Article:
ECSDA views on the Future of European Post-Trade

ECSDA views on the Future of European Post-Trade

Recently, the European Commission has launched a consultation on the Future of European Post-Trade, based on the conclusions of the European Post Trade Forum (EPTF). European CSDs thank the European Commission for the constructive and effective discussions at the EPTF, in which they have been deeply involved. In addition to the insight provided in the report resulting from the forum, Central Securities Depositories (CSDs) note several trends in their immediate ecosystem which are important to post-trade more widely.

CSDs are highly regulated institutions, not only at the national level but going forward, they are also highly regulated within the European Economic Area (EEA) as a result of the CSD Regulation (Regulation EU 909/2014, hereafter “CSDR”). At the time of writing, as only one CSD is operating on the basis of the European CSDR licence, it is too early to be certain of the broader consequences of this regulation on European post-trade landscape and remain to be examined at a later stage. More explanations on the trends provided below, a description of CSD ecosystem and our sources for data and conclusions are provided in the consolidated response and in the ECSDA Factbook.

General information on the CSD ecosystem:

– An increase in the issuance of securities
ECSDA notes that the number of securities recorded within CSDs has slightly increased. At 31 December 2016, ECSDA members collectively held securities worth more than EUR 54.9 trillion, which is a 2.3 % increase in comparison with the previous year.

– A decrease in the total number of CSD participants
The total number of participants at ECSDA member CSDs has decreased from 7,021 in 2015 to 6,785 in 2016 (3.4 percent less), meaning that there is a diminishing number of institutions that are subject to the CSDR requirements for CSD participants.

– Settlement within the CSD Settlement systems decreases
Even though the amount of securities held at CSDs has increased, the number of securities settled within the CSD systems of ECSDA members has decreased by 5% between 2015 and 2016. The value of delivery instructions going through CSDs’ systems decreased to €67 trillion (by nearly almost 6 percent) since 2014.

– The European Central Bank is a major stakeholder in the ecosystem of European CSDs

– The number of CSDs in Europe is relatively stable
In the past, a number of attempts have been made to consolidate CSD infrastructure. Some CSDs delivered solutions that have significantly improved the management of securities accounts across different jurisdictions. In 2017, there was a successful merger of three CSDs. Despite this major step of creating a single legal entity and deployment of common CSD system, the securities accounts, continue to be maintained in three different securities settlement systems governed by the laws of three different Member States.

Trends that CSDs deem most important:

1. ECSDA expects that there may be a negative trend in the portion of regulated settlement.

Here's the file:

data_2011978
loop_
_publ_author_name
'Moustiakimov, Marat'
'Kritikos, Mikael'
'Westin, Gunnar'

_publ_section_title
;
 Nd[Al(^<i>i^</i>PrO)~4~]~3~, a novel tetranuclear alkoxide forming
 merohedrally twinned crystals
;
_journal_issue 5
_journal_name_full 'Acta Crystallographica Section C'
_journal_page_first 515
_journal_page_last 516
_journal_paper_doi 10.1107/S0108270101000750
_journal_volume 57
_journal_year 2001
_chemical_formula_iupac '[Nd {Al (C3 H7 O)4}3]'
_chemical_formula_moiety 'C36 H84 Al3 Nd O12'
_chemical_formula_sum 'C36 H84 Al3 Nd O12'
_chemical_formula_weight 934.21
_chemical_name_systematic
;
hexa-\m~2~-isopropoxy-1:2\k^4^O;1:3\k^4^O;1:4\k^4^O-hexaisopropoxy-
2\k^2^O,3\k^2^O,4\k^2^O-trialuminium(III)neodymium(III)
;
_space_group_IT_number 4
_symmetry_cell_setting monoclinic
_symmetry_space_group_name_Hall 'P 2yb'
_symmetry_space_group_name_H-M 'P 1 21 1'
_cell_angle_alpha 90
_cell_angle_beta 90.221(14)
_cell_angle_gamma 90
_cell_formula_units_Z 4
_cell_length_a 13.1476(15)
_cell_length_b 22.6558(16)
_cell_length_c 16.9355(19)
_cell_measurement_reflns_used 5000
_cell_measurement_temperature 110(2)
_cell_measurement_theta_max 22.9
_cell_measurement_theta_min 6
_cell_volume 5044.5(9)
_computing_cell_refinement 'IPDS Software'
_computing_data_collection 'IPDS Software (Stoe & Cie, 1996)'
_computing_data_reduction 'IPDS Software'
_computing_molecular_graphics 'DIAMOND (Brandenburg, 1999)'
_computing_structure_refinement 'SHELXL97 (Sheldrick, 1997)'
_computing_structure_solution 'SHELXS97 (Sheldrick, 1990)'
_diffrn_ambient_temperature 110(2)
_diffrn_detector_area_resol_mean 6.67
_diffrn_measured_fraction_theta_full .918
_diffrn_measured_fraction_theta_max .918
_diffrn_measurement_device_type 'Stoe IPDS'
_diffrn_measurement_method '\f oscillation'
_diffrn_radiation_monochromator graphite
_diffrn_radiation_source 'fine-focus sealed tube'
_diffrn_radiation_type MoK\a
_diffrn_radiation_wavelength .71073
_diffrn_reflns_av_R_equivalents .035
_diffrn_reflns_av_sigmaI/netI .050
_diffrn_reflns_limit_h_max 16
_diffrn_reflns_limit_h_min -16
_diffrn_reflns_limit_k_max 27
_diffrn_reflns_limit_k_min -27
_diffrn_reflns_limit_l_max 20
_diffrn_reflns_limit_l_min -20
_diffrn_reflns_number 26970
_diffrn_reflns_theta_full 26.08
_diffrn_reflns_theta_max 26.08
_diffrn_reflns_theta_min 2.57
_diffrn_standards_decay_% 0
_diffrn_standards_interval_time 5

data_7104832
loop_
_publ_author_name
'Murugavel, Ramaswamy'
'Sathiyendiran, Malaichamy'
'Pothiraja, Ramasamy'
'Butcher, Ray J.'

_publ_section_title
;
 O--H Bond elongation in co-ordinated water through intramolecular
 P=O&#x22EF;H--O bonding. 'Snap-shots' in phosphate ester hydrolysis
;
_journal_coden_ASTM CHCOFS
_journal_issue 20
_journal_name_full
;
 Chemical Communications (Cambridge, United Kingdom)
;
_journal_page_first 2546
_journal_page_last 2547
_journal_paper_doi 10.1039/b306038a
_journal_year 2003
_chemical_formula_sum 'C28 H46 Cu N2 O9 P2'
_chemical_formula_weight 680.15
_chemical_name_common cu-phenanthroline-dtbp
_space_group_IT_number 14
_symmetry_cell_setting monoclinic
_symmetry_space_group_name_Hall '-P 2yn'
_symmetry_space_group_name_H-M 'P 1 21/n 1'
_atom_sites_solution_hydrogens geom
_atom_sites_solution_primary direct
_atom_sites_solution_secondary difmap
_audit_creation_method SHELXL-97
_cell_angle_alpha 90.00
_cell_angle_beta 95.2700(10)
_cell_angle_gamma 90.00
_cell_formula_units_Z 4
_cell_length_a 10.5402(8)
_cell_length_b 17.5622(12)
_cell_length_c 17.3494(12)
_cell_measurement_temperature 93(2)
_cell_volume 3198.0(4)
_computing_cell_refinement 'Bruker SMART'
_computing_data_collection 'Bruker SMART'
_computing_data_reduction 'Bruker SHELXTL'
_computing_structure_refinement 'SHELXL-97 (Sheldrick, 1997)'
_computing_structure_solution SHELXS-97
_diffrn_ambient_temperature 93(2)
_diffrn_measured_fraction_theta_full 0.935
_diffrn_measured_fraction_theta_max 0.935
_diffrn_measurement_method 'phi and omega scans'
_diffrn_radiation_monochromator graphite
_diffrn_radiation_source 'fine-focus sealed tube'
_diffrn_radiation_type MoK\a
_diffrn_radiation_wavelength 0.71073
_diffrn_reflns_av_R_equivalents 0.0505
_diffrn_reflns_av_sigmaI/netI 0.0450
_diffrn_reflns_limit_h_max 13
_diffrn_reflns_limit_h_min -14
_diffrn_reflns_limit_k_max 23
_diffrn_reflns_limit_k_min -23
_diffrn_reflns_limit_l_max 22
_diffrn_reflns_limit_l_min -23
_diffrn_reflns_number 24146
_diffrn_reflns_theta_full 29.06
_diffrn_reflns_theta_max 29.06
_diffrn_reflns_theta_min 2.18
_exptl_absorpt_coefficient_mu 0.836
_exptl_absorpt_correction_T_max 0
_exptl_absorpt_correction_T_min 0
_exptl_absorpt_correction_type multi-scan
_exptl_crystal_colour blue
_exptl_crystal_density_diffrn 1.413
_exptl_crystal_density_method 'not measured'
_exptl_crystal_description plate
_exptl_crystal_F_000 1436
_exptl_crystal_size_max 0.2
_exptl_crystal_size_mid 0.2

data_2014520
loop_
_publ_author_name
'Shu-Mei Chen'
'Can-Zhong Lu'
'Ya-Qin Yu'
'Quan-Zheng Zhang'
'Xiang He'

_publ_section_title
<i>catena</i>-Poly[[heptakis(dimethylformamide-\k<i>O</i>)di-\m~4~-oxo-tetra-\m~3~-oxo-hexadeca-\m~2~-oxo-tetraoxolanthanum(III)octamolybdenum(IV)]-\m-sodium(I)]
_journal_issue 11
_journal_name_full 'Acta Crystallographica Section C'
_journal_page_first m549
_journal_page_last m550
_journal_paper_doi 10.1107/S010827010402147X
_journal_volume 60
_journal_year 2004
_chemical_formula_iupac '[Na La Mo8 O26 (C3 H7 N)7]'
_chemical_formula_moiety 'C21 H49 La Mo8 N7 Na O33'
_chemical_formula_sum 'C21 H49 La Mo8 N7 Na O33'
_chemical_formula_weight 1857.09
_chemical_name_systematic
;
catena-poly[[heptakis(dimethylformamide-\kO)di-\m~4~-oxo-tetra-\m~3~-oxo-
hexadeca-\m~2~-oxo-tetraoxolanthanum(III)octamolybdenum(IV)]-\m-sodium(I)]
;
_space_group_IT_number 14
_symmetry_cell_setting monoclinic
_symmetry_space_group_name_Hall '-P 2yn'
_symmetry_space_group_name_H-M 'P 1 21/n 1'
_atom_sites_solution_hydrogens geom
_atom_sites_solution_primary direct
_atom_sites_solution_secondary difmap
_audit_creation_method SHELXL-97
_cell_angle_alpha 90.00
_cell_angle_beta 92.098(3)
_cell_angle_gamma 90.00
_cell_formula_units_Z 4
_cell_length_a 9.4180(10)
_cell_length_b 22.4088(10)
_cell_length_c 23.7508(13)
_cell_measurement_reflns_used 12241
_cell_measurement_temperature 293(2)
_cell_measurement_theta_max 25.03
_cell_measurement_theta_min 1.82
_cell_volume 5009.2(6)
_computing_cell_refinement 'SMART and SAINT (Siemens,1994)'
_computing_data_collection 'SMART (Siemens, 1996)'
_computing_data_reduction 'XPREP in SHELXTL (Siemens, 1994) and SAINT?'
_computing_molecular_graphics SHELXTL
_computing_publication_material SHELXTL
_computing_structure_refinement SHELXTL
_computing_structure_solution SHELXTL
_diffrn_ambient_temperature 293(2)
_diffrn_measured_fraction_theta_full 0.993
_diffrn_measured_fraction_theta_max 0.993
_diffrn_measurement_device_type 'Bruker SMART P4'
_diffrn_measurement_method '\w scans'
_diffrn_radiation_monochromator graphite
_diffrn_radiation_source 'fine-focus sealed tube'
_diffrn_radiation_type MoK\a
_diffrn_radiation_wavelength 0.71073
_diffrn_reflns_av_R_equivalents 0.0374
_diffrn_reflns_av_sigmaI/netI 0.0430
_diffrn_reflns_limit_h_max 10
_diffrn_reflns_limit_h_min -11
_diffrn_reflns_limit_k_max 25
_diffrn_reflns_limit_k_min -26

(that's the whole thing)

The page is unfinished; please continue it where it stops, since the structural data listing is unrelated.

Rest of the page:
This is due to a combination of factors including the facts noted above, i.e. the decreasing number of CSD participants and decrease of securities settlement instructions on CSD books, combined with the recently issued ESMA opinion on AIFMD (with regard to the unlimited liability, which is not compatible with a CSD profile, that may need to be taken to continue providing cross-border services to fund depositories) and the ESMA Q&A on article 35 of the CSDR (if not all levels of the holding chain are required to use international communication standards at the same time).

2. International competitiveness among financial centres is growing.
The costs of post-trade are an important factor for participants across the financial market. CSD related costs are only a minute part of all post-trade related costs. Costs (for the totality of transaction processing steps and involved intermediaries) continue to be important for the end-investor. European policy-makers should endeavour to decrease the administrative burden and be even more conscious of the cost implication of their decisions to increase the competitive attractiveness of European infrastructure and market places in comparison with other financial centres worldwide.

3. Importance of collateral and collateral mobilisation continue to grow.
Through their collateral management services, triparty, securities lending and borrowing and other services, CSDs are cornerstones in enabling market participants to manage and optimise the use of collateral. They facilitate the safe and legally transparent re-use and efficiency in collateral mobilisation, both locally and globally.

4. Increasing needs in global infrastructure solutions
European policy-makers should support the global connectivity of European infrastructures to international financial centres in order to ensure their international competitiveness to attract international investors and allow European investors to diversify and invest in foreign assets in a safe infrastructure environment.

5. Gradual change in the business models of CSD users
Regulation should not impede this flexibility (with relevant risk considerations) and be neutral to the profile of CSD users, which is not fully recognised today (notably, under ESMA opinion on AIFMD and UCITS, the differentiation is done for fund depositary CSD users that hold assets issued cross-border).

CSDs particularly see the need to focus on corporate action processing, shareholder identification and withholding tax processing barriers. ECSDA believes that a barrier related to DvP settlement in foreign currency needs to be addressed as well.

ECSDA looks forward to further collaboration and discussions on the future of European post-trade with European authorities and policy-makers.

To read the full response to the consultation click here

Comments are closed.